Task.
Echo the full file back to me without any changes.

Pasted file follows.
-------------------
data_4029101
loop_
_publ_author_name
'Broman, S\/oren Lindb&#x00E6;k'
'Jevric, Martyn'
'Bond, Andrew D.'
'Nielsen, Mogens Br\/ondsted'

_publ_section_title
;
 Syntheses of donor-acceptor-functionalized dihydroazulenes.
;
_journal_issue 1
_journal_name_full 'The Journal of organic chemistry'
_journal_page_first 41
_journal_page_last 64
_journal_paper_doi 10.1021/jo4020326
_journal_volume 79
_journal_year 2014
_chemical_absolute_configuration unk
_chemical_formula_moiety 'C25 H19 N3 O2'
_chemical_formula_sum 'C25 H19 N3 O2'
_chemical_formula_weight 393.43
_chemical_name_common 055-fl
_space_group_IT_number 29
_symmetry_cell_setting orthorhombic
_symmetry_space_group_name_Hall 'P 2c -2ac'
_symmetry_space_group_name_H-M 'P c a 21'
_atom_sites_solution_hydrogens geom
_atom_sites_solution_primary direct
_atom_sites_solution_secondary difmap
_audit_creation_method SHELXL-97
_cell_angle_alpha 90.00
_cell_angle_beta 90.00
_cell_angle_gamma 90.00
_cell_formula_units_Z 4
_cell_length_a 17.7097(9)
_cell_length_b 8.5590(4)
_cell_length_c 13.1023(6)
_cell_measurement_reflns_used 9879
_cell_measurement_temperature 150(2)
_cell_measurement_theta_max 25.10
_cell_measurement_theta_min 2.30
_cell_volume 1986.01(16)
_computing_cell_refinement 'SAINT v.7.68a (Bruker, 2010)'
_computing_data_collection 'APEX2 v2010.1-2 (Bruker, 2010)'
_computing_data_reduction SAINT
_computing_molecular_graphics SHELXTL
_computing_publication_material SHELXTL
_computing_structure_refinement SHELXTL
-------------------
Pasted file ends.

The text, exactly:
data_4029101
loop_
_publ_author_name
'Broman, S\/oren Lindb&#x00E6;k'
'Jevric, Martyn'
'Bond, Andrew D.'
'Nielsen, Mogens Br\/ondsted'

_publ_section_title
;
 Syntheses of donor-acceptor-functionalized dihydroazulenes.
;
_journal_issue 1
_journal_name_full 'The Journal of organic chemistry'
_journal_page_first 41
_journal_page_last 64
_journal_paper_doi 10.1021/jo4020326
_journal_volume 79
_journal_year 2014
_chemical_absolute_configuration unk
_chemical_formula_moiety 'C25 H19 N3 O2'
_chemical_formula_sum 'C25 H19 N3 O2'
_chemical_formula_weight 393.43
_chemical_name_common 055-fl
_space_group_IT_number 29
_symmetry_cell_setting orthorhombic
_symmetry_space_group_name_Hall 'P 2c -2ac'
_symmetry_space_group_name_H-M 'P c a 21'
_atom_sites_solution_hydrogens geom
_atom_sites_solution_primary direct
_atom_sites_solution_secondary difmap
_audit_creation_method SHELXL-97
_cell_angle_alpha 90.00
_cell_angle_beta 90.00
_cell_angle_gamma 90.00
_cell_formula_units_Z 4
_cell_length_a 17.7097(9)
_cell_length_b 8.5590(4)
_cell_length_c 13.1023(6)
_cell_measurement_reflns_used 9879
_cell_measurement_temperature 150(2)
_cell_measurement_theta_max 25.10
_cell_measurement_theta_min 2.30
_cell_volume 1986.01(16)
_computing_cell_refinement 'SAINT v.7.68a (Bruker, 2010)'
_computing_data_collection 'APEX2 v2010.1-2 (Bruker, 2010)'
_computing_data_reduction SAINT
_computing_molecular_graphics SHELXTL
_computing_publication_material SHELXTL
_computing_structure_refinement SHELXTL